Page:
“It’s lovely,” Laura whispered.
Her awed appreciation at his home eased some of the tension humming through him. Nathan started the team up the narrow lane to the house. He drove around back and stopped the wagon next to the porch. While he hopped off his side, Laura scrambled to lower herself down before he could help her.
For some reason, it bothered him that she wouldn’t want his help. It couldn’t be that he’d enjoyed her nearness when he helped her from Zeke’s wagon.
“Come on inside and warm up.” he held open the kitchen door and allowed her to pass into the house first. The scent of roses again. How did she smell like roses in the middle of winter? Nathan followed her inside, going to the wood-burning stove. He stoked up the fire then stood and studied her under that hooded gaze of his. Finally he stalked to the door. “It should get warm enough for you to take off your coat in a few minutes. I need to see to the animals, then I’ll be back to talk.”
Laura caught the tobacco scent from the cigar as he passed. A shiver of awareness ran over her body, followed by a moment of apprehension. Never in her life had she been this alone with a man. Given his surly greeting, she wondered if she’d jumped from the frying pan into the fire.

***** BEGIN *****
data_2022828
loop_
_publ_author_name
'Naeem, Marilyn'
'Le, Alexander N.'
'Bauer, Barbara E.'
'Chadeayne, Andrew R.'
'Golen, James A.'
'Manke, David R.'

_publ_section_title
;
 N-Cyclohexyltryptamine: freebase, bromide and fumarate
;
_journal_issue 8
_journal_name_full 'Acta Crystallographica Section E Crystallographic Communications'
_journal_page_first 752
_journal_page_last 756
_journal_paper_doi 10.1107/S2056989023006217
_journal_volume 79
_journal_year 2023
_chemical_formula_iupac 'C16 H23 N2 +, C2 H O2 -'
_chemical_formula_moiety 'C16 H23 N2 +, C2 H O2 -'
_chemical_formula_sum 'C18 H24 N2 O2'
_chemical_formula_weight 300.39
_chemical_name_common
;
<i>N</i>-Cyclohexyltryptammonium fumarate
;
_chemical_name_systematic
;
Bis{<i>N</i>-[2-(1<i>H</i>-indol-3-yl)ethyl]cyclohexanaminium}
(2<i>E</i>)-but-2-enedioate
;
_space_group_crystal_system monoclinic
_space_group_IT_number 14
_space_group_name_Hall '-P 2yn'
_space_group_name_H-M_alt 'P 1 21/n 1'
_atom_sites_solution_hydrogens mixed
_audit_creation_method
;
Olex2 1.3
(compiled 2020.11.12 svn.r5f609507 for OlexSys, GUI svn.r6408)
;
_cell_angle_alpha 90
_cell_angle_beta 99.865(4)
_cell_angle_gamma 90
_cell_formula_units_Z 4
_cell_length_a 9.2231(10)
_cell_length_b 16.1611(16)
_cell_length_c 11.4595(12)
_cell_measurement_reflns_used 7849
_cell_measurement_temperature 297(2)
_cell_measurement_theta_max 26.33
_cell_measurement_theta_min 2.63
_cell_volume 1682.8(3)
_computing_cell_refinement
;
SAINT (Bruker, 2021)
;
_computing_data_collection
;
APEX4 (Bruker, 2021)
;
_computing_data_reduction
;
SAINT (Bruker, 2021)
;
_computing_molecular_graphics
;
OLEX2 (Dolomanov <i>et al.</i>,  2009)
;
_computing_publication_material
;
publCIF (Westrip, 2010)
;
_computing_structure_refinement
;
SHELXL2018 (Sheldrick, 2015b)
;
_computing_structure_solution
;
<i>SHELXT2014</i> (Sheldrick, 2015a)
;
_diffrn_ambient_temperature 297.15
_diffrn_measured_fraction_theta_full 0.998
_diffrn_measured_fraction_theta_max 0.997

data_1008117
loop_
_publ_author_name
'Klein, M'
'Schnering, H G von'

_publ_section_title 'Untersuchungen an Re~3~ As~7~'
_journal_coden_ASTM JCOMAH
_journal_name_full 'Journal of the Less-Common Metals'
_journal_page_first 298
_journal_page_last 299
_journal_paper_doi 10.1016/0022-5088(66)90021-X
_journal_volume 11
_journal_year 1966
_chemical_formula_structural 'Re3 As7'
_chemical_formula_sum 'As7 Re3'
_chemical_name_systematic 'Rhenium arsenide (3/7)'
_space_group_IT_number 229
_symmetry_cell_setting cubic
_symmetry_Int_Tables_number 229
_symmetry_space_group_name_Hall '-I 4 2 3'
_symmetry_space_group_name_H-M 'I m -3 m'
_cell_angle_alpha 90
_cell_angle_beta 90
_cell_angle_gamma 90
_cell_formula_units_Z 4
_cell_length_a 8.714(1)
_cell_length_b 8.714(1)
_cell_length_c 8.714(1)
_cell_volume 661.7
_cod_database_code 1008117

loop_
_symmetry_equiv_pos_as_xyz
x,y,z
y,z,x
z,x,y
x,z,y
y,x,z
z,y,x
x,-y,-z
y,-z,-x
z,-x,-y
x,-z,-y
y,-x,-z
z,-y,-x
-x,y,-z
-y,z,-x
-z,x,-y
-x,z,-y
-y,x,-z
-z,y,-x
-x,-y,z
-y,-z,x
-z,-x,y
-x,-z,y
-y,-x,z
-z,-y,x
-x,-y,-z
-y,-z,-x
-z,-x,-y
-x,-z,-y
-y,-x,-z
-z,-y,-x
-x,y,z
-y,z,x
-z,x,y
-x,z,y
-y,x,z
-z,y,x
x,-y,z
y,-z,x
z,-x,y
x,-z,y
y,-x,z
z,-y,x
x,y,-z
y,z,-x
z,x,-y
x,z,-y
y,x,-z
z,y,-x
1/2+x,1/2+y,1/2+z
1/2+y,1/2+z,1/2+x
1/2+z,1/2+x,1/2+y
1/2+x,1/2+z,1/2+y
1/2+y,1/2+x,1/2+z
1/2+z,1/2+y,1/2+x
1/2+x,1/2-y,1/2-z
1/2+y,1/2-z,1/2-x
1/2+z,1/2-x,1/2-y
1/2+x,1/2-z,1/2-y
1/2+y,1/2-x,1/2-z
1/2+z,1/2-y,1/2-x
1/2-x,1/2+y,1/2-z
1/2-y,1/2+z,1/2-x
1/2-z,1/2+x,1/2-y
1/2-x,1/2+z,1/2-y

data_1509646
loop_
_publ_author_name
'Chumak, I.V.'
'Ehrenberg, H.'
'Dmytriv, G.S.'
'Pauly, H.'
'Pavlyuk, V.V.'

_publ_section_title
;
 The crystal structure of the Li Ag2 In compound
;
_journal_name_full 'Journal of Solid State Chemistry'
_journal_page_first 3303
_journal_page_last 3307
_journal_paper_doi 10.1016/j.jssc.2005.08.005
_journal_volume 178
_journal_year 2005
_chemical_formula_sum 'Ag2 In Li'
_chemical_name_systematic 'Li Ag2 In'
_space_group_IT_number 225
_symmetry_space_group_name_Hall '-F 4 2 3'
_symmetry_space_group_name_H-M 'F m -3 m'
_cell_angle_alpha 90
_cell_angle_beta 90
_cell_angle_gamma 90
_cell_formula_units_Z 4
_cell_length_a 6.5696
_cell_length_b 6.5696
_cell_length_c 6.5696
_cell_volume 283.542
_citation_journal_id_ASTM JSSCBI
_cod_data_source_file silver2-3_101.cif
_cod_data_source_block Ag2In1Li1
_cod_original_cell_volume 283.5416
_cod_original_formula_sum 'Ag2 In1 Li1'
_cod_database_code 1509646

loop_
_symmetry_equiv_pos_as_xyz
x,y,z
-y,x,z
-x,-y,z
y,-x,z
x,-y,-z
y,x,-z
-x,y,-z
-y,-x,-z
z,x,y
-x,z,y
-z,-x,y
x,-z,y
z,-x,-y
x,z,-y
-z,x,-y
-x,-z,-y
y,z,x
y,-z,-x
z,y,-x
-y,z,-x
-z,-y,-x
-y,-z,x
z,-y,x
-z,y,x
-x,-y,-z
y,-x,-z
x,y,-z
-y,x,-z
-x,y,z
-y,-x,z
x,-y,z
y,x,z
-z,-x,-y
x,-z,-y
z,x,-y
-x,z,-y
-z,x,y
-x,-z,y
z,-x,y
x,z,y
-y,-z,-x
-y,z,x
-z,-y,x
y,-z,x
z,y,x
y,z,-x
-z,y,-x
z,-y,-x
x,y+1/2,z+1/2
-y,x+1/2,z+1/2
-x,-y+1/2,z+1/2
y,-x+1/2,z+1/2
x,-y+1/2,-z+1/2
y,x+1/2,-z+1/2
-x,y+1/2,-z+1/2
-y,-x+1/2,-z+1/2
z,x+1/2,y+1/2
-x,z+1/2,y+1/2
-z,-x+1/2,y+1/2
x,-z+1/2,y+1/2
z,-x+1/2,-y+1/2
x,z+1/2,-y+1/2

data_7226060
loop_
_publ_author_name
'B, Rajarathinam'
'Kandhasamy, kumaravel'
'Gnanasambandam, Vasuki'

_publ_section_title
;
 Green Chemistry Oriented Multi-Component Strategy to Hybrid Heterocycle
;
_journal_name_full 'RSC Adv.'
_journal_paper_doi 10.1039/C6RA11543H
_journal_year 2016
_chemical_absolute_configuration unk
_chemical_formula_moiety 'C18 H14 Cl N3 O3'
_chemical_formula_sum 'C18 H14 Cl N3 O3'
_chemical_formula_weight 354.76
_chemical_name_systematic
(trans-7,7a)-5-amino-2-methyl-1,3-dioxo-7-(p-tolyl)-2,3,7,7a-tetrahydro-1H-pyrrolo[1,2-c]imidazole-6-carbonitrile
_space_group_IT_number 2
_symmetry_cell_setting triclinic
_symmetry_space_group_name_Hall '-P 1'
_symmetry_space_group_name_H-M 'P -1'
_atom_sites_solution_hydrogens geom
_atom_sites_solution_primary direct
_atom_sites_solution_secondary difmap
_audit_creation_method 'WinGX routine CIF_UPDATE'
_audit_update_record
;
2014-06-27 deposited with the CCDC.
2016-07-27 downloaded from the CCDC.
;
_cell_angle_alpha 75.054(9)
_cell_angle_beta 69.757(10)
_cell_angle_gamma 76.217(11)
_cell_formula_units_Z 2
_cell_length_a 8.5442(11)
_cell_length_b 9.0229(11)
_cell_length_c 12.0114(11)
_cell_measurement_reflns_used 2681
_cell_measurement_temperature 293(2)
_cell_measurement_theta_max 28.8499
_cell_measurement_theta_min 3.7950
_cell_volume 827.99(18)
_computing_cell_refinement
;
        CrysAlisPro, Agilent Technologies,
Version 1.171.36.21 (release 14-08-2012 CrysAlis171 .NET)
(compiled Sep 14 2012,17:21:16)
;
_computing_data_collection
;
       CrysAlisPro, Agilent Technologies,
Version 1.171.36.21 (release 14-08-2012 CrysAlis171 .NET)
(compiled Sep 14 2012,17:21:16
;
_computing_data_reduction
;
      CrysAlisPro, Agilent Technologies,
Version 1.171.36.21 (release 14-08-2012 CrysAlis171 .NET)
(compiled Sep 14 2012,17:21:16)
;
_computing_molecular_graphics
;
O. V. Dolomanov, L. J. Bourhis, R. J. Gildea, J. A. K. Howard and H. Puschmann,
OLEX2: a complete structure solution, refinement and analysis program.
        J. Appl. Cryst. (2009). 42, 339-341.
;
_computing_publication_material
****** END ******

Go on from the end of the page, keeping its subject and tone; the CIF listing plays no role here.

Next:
As the door closed behind him her shoulders slumped. Things weren’t going as well as she’d hoped. On the cross-country trip, she’d prayed Mr. Cantrell would accept her, if not with open arms, then at least with gratitude for her help. What if the trip had been for naught?
After setting her carpetbag on the table, she moved around the stark kitchen. The windows were bare, the walls painted white. No decorations of any kind hung anywhere. Opening the cupboards, she found chaos among the dishes and cookware, as if someone had just thrown them inside and slammed the doors shut. A layer of dust covered most of the shelves. She glance down at the floor. It had been swept recently, but she doubted it had seen the use of a mop in some time.